I went for a walk in the woods to find fairies, and here I must be fully honest: I was too captivated by how the forest welcomed me, how its lights and colours and sounds drew me in, to go looking for something that was hidden. The forest deserves its secrets; I am privileged enough for being let into its greatness and returning home feeling more connected to the world around me. I don’t need evidence of fairies to know that there’s magic out there.

*Weihnachten is the German name for Christmas. As I’ve learned over the past two years and celebrations, this time of the year has a rather different connotation than the North American event, which is why I prefer the word for this context.

The Sky

The sky is changing.

My bike spent time in the shop this week, which meant I walked to work. At first I was annoyed, because of course there were things I’d planned to do on that first surprising morning and I wanted to get to work early to do them. I took a moment to be frustrated and then, because there was no other option, pulled myself out of my head and into the day.

This is when I noticed the sky changing. The gray was no longer steely and imposing, but softer, gentler. The light not hours away, but minutes. People riding without bike lights were suddenly less foolish and more visible. Morning was not long in coming, but rather already here.

Just over a year ago, when I first knew I was moving to Germany, I received photos of snow from the colleague I replaced. This was atypical, I was told, and I have since learned that snow like that, snow like the snow I grew up with, only happens every ten years or so.

When I was a child, we waited impatiently for snow days that never came, no matter how many spoons were carefully placed under pillows or pajamas worn inside out. Rochester, New York gets a lot of snow, or at least it used to, and we lived with it. The climate has certainly changed, but my parents’ photos of snow still look like I remember it. Lake effect, they say on the news, as though the type of snow makes any difference to children playing. I only remember one time when a snowball thrown contained more ice than snow and a neighbourhood boy went home crying; I’m sure that happened more than one time.

I remember climbing on the piles of shovelled snow to see the white, white world from a point higher than the lamppost in our yard. I remember the time my dad left his car at the top of the hill behind our house and hiked down, snow up to his waist. I used to keep sandbags in the trunk of my car so that I could drive through the hills leading to our neighbourhood, though sometimes I took the long way to avoid the sharpest right. There was always the danger of missing it. Cycling up that hill in the summer was no one’s idea of fun, so we never did. From the top, there was first a red barn and then fields and then sky.

Two weekends ago, a group of friends headed south into the Thüringer Wald to go for a walk in the snow. There’s usually snow there, I’m told, though it rained there this winter, too.

We greeted cross-country skiers and children sledding and kept the dog away from other dogs. We climbed the tower and were forced back down by the wind, tossed two tiny frisbees, ate delicious muffins and other snacks pulled from backpacks. The boys had a snowball fight and I played photographer as the group built two snowmen. We played in the snow because that’s what snow is for.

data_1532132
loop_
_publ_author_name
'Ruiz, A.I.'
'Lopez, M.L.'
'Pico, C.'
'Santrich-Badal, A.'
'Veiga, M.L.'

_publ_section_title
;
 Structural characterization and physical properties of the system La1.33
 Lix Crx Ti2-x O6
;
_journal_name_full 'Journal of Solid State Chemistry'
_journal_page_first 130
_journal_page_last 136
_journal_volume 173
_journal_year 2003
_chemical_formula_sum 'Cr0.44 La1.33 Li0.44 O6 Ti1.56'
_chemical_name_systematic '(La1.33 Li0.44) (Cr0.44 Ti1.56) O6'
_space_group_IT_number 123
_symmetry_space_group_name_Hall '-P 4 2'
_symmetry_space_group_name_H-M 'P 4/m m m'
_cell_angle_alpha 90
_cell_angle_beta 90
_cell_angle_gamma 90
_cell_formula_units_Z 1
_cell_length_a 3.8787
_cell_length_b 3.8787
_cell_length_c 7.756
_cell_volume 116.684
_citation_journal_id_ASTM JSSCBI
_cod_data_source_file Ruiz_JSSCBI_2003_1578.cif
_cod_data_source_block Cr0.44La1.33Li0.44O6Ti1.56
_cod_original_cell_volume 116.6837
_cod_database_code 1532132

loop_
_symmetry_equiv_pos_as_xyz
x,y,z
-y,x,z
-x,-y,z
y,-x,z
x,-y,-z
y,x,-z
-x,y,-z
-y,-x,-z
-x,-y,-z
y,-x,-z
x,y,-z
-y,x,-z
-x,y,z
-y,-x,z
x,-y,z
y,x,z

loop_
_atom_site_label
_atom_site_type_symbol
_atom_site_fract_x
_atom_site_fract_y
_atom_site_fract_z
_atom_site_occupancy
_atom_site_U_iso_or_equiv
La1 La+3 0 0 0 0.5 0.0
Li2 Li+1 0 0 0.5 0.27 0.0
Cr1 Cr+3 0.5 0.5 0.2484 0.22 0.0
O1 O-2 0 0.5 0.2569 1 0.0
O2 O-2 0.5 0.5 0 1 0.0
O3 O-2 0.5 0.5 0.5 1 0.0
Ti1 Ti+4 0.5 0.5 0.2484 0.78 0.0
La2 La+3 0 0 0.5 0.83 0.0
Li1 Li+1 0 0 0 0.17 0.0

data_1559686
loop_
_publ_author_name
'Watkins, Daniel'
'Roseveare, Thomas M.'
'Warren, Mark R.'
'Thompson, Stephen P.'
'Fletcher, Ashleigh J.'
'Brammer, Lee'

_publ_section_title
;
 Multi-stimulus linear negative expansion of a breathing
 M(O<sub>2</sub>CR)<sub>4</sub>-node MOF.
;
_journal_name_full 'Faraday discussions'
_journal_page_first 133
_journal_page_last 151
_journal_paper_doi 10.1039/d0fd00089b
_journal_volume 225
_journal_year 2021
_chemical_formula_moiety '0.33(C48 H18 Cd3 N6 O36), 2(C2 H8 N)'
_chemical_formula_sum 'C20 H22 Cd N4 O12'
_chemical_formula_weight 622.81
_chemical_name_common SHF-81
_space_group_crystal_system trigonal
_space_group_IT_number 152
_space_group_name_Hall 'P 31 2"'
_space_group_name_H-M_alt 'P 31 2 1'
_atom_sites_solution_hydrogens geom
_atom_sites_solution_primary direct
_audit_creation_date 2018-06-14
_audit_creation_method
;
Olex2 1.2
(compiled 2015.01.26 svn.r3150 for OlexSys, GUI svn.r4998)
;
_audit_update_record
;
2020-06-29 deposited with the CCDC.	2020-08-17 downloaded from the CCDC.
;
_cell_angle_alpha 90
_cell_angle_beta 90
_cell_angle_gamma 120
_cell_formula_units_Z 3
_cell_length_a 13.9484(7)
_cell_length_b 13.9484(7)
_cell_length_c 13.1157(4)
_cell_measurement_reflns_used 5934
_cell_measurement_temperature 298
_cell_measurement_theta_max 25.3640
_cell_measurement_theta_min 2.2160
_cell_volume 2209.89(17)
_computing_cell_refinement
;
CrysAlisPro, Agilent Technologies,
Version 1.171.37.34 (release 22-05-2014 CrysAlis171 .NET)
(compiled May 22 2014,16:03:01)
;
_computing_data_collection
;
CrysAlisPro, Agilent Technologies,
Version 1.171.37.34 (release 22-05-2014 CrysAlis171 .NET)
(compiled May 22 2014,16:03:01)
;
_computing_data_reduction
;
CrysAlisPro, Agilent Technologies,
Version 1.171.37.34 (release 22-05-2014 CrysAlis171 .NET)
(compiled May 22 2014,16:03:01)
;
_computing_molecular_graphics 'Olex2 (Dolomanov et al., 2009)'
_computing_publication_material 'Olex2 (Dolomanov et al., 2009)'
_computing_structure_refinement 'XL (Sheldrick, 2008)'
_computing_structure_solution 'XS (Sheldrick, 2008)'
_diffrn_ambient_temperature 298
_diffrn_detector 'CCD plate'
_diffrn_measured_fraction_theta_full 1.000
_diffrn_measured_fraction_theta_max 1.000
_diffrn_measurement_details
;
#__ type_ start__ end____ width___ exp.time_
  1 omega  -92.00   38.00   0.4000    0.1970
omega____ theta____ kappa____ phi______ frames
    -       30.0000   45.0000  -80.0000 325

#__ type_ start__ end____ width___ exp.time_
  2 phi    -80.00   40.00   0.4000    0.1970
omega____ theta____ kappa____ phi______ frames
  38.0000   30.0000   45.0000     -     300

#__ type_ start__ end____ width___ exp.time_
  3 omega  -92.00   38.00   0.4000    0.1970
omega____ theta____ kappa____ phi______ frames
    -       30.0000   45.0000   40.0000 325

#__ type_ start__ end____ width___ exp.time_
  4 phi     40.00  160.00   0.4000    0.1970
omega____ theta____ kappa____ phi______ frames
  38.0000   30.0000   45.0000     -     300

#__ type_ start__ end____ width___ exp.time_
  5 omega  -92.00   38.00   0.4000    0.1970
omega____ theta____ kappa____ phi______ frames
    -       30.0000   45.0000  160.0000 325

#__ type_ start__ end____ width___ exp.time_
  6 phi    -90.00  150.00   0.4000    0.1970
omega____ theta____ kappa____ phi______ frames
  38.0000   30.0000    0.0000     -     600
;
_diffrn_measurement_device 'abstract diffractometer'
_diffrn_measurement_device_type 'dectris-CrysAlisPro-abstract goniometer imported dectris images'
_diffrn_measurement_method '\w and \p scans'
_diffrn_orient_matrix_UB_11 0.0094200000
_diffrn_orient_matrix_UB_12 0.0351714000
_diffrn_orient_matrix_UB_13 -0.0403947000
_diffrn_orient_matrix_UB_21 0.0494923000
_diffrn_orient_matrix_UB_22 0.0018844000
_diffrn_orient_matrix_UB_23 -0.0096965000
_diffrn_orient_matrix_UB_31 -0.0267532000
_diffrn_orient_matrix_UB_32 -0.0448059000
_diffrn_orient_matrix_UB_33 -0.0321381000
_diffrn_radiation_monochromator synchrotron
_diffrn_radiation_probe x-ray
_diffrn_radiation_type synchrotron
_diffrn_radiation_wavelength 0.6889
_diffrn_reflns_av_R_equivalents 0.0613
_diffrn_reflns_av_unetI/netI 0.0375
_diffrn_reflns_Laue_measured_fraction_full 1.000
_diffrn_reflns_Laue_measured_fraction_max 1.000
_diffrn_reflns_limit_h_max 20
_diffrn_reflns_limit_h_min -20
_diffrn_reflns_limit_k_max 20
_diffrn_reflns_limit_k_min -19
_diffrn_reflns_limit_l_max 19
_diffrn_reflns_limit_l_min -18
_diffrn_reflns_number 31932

The sky was right there through the trees.

The house I grew up in was at the top of one hill and the bottom of a smaller hill, but a hill all the same. The cul-de-sac gave us a snow mountain that grew gradually larger each time the plows came around. As children, we named it after our street and friends from outside the neighbourhood would come over to play in the snow. Building a fort using recycling boxes was always harder than we thought it would be. My siblings and I used to dress our snowmen in Hawaiian shirts from our dress-up box; Mum always gave us a carrot for the nose.

You could see the world from the top of that hill. You could look out across neighbourhoods, across trees, and watch the leaves and the sky change. The atmosphere was peaceful well before I knew the world. Rochester is a cloudy place, a place where, on the rare sunny days, people suddenly come out of their shells. You see smiles where there were previously faces hidden in scarves or behind hoods of raincoats. People greet one another more warmly and the general mood is one of optimism and joy. I have never in my life known people so happy to see the sun.

I forgot that feeling, and then I left the equator and came to another place that is cloudy, a place where I have recently felt the sky change. In Singapore, my apartment looked out over a highway and then the towns to the north. When the sky took over the buildings in the distance, rain was coming. Sky in the tropics changes in a flash, in a second, and if you don’t look now, it’ll be different in a breath. Hours could pass watching it.

This week I saw the sky changing.

And today, clouds are moving across the sun.

Dreaming of a . . .

It rained on Christmas Eve (Heiligabend here in Germany).

“Well,” we said, “a white Christmas would have been nice.”

And then the temperature dropped, the rain turned to snow, and the snow stuck.

I haven’t seen snow, real falling snow, in a really long time and I laughed. Outside, I threw my head back and tasted.

It snowed on the way home, late.

I took off a glove, touched the flakes on a bush, tasted.

And there was still snow on Christmas Day (Weihnachten here in Germany).

So I put on my new boots and went outside to play.